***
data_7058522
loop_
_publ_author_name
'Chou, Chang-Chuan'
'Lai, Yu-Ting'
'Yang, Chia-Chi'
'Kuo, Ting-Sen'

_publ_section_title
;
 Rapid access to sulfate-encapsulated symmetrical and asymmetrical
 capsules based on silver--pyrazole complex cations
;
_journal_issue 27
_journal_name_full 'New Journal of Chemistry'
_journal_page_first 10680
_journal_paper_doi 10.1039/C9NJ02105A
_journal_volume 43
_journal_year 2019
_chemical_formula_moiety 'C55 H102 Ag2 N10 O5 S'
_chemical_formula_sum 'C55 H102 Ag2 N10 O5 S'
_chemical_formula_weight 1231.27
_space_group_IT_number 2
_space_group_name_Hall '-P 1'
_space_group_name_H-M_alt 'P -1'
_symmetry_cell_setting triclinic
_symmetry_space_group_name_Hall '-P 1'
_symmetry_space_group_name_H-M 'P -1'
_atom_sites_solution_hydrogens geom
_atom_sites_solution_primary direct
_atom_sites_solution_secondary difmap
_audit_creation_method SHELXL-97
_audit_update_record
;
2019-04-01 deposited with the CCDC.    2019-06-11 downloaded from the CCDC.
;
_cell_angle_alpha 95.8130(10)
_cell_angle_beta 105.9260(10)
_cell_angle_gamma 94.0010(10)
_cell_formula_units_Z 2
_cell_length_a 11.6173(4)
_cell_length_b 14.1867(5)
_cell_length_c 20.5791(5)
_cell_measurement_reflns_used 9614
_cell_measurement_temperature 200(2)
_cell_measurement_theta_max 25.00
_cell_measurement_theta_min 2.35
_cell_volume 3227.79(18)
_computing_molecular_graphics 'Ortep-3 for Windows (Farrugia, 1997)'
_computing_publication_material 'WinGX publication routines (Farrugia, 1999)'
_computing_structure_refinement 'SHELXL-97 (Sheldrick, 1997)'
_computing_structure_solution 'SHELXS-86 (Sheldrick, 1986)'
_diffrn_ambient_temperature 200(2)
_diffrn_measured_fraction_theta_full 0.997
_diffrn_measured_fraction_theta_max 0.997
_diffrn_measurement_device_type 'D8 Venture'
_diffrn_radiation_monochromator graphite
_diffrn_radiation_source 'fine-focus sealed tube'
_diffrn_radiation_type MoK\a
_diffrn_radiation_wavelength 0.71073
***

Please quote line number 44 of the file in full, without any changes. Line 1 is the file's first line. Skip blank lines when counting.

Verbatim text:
_cell_measurement_temperature 200(2)